Tuesday, 9 September 2014

Kidsedchatnz & USAkidschat

Kidsedchatnz is a great learning tool and as coordinators we’re always trying to spread the word to attract more classrooms to take part. Recently we were visited online by a US teacher who was interested in what we were up to. Amanda Rogers (@mitchellrogers) was so convinced by Kidsedchatnz that she has recently initiated USAkidschat (when referring to both they can be called Kidschat).

I’ve been asked lots of questions about how to introduce Twitter to classrooms and have blogged about it. But when Amanda begun the process of setting up a chat program for elementary children in the US I instantly recognised that I would have questions too as there would be a new set of answers due to the different environment she was operating in. While Amanda is responsible for creating the US version, I can’t take credit for that in NZ and instead owe my own involvement to @Pascaldress. My own role is as a coordinator & promoter though with 6 others, including Pascal.

This blog post is written by both Amanda and I, with her answers italicised before my own non-italicised answers. We hope that this post will help to inspire more teachers to integrate twitter into the classroom and provide you with some assistance for starting that journey. If you have any other questions about twitter chat sessions please feel free to comment, tweet or email.

Why did you first get involved with the Kidschat sessions?
Some of my system’s tech specialists shared an article with me highlighting Kidsedchatnz.  I had recently starting participating in professional Twitter chats myself, and thought it was a brilliant idea for connecting students.   I asked for access to the chat so that I could “lurk” and see how it all worked.  I was so impressed with all the authentic learning I saw there that I decided to try to organize a chat for US classes.  Our district celebrates “Cyber Safety September,” so I decided to experiment with a weekly chat for the month of September just to see where it would take us.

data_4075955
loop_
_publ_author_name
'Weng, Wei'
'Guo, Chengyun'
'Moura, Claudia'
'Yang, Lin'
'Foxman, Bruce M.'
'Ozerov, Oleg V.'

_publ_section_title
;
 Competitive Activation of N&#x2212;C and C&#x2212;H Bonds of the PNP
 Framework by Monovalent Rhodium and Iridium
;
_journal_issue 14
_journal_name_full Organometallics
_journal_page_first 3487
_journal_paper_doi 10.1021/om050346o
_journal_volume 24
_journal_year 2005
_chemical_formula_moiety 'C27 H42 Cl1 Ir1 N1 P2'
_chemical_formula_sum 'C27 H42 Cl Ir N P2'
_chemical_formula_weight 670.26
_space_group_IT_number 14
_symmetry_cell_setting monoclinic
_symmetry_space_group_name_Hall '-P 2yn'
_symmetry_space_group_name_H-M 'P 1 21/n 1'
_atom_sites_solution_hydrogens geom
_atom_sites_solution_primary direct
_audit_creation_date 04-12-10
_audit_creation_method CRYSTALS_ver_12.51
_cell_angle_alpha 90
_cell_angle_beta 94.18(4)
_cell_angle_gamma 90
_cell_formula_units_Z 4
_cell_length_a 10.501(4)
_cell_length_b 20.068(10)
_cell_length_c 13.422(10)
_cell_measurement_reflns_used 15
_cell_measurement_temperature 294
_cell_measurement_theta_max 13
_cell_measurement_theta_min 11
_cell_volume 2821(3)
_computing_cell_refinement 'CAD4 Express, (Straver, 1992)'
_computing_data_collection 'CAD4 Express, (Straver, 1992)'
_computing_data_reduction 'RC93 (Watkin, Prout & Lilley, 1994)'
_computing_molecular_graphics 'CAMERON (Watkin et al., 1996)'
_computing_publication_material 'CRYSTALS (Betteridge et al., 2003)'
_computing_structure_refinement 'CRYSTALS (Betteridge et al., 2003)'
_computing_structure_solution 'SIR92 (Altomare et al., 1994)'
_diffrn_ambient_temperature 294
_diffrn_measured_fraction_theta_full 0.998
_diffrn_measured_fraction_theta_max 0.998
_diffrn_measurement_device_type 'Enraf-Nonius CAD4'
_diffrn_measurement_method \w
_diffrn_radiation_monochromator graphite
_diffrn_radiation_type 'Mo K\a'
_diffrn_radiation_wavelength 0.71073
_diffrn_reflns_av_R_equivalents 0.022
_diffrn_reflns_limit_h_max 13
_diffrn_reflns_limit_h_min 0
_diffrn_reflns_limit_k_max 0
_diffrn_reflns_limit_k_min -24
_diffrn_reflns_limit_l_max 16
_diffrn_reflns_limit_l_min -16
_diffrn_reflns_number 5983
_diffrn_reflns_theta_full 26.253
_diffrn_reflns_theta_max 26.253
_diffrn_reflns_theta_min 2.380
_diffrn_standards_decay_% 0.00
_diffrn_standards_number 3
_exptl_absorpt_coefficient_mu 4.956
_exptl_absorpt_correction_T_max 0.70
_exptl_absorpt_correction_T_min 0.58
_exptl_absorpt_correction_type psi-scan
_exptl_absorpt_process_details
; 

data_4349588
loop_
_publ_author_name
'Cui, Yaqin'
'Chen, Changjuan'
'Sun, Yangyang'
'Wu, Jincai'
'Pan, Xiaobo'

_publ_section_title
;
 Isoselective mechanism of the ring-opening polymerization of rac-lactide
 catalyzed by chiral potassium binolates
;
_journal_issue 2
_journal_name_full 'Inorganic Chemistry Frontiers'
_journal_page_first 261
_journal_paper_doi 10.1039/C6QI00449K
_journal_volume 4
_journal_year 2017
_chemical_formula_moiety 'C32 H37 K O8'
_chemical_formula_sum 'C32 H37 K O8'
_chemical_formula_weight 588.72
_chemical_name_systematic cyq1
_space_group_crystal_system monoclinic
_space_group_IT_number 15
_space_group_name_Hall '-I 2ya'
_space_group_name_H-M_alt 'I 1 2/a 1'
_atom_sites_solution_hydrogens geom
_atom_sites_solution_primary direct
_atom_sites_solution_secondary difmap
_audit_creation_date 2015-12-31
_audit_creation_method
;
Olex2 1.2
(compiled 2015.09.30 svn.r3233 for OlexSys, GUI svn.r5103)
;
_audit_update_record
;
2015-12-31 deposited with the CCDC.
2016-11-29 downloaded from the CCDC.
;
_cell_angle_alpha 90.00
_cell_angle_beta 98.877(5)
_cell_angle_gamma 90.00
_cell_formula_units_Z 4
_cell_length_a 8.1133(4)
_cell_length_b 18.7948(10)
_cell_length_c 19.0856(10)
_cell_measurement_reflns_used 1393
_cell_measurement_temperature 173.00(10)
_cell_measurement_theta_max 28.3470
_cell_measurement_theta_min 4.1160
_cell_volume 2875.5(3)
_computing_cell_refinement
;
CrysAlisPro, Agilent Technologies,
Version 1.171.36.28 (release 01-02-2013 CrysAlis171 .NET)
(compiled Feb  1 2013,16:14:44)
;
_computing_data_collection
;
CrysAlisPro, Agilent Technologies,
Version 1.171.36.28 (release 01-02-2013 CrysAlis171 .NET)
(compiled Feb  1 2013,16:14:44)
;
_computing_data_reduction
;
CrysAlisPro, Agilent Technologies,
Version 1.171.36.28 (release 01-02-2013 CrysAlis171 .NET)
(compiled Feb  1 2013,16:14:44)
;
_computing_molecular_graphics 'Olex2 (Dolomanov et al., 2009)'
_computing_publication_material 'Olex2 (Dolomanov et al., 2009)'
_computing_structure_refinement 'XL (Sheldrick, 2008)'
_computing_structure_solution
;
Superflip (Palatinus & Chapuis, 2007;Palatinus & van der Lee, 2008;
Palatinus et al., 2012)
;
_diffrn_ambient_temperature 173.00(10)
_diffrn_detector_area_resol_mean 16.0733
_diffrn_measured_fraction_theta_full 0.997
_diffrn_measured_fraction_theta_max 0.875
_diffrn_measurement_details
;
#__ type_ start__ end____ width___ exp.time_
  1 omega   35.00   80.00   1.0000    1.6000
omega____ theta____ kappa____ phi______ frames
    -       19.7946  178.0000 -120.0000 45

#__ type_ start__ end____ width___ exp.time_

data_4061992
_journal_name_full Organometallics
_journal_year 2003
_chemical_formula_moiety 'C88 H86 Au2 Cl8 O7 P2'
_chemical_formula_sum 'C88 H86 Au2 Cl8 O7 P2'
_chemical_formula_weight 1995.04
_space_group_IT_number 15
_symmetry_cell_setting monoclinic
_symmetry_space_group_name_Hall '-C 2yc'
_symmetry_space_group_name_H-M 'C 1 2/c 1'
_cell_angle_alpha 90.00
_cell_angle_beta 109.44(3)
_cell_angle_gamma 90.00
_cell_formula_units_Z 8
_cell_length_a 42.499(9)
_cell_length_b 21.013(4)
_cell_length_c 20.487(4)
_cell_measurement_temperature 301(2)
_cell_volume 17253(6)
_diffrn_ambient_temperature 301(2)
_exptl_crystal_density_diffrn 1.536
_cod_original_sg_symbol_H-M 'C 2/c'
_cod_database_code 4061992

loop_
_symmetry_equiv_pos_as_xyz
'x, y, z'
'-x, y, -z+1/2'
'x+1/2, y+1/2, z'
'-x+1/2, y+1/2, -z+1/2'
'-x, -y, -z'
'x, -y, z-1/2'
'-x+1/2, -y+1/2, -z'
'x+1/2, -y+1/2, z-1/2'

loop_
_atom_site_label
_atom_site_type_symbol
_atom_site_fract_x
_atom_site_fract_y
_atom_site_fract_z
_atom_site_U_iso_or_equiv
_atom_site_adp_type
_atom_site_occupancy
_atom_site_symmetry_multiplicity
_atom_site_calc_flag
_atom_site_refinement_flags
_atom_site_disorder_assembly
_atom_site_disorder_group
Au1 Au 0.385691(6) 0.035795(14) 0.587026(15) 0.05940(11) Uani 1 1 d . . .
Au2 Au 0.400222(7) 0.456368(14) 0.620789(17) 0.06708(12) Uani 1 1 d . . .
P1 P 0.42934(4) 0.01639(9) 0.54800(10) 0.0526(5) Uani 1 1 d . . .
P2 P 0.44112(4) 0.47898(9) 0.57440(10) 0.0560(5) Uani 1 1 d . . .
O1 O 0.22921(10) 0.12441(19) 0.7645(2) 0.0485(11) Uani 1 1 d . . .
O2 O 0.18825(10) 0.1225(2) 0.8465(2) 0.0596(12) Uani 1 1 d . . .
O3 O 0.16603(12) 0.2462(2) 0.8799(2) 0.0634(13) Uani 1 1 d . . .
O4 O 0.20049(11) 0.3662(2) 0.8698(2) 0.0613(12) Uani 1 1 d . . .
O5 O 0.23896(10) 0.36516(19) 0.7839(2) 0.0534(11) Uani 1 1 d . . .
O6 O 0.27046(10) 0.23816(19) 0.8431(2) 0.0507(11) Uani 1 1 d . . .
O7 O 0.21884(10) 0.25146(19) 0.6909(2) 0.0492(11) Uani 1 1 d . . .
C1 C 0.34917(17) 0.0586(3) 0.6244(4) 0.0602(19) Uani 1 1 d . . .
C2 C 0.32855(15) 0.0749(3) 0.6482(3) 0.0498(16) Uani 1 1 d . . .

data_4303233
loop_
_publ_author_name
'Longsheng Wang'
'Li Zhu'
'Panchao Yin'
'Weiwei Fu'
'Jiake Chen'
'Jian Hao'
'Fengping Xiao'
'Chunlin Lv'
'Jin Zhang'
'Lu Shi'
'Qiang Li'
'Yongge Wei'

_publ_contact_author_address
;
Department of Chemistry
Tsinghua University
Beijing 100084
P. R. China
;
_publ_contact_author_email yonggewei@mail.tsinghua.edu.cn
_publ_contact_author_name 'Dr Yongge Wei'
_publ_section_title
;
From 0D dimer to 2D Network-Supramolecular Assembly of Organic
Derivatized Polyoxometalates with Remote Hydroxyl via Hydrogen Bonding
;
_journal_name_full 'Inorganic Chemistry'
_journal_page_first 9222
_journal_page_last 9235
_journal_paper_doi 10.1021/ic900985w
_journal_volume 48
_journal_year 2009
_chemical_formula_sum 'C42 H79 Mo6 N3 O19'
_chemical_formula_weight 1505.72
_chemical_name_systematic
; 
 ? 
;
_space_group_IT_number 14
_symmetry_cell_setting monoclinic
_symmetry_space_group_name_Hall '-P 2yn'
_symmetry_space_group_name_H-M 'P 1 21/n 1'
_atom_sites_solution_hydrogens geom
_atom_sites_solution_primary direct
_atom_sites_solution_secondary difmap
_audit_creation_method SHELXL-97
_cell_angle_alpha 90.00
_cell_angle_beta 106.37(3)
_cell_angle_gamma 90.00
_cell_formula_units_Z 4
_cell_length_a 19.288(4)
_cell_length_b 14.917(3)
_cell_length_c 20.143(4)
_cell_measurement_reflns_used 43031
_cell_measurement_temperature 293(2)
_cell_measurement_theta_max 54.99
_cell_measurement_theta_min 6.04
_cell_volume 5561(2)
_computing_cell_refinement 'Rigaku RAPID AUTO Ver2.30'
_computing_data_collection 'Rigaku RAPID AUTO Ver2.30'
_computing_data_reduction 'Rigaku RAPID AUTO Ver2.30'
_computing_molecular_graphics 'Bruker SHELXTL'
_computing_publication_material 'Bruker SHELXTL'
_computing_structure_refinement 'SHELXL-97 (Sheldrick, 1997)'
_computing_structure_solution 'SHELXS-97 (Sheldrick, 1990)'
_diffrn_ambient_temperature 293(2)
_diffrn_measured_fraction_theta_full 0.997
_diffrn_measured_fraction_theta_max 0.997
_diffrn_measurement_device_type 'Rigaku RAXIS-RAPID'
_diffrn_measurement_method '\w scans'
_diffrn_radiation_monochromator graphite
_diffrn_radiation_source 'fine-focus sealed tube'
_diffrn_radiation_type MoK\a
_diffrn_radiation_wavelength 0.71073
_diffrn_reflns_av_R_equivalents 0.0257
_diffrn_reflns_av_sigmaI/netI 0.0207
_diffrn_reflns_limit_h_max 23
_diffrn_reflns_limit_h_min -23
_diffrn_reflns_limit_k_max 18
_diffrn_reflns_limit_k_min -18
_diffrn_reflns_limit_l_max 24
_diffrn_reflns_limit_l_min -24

I was doing PD as part of the beginning teacher program at the Learning Network in West Auckland. They ran a session on integrating technology, Twitter and #Edchatnz were mentioned, so I quickly came to learn about Kidsedchatnz which must have been just after Pascal had started it. My role as a coordinator came about soon after Pascal needed to pass the responsibility to others.

How do you promote the twitter chat to other classes around the country?
I started promoting with Twitter and a Google form.  I wrote a brief description of what I was trying to do and tweeted the link to the form.    After a few people had signed up, I developed a website (usakidschat.weebly.com) to house a blog and all the needed information for participating. The Edutopia article that Stephen (@palmyteacher) wrote has also had excellent reach.

Kidsedchatnz uses Twitter predominantly for promotion, but we also use our blogsite Kidsedchatnz.blogspot.co.nz to post the weekly topics & questions. The blog gets an incredible amount of traffic every week. We have also promoted Kidsedchatnz at PD sessions across NZ such as Educamps, conferences and there will be a taster session at uLearn 14 also. Our blog includes lots of information on how to set up twitter and subscribe to the lists as well.

What was the topic for the first chat and why was this chosen?
Our entire purpose for planning this chat was to incorporate it into our digital citizenship curriculum.  Therefore, our first chat topic was digital citizenship.  This was also a good opportunity for the classes to get to know one another.  It went very well and we had a lot of great discussion.

I’m not sure about the very first chat ever, but this year we chose to talk about our holidays and what each child brought to the classroom. It was a great chance for each child to voice what they bring to the classroom and think about what they wanted their class to be like this year.

Have you targeted a particular year/grade level and why?
We target grades 3-5, however we invite everyone.  There were some 2nd grade classes involved in the first chat.  This is the age many students begin to express an interest in social media.  This offers a purposeful opportunity to guide and teach them how to use it responsibly. I also wanted to keep the age group focused enough that the students would share similar interests and be able to communicate effortlessly with one another.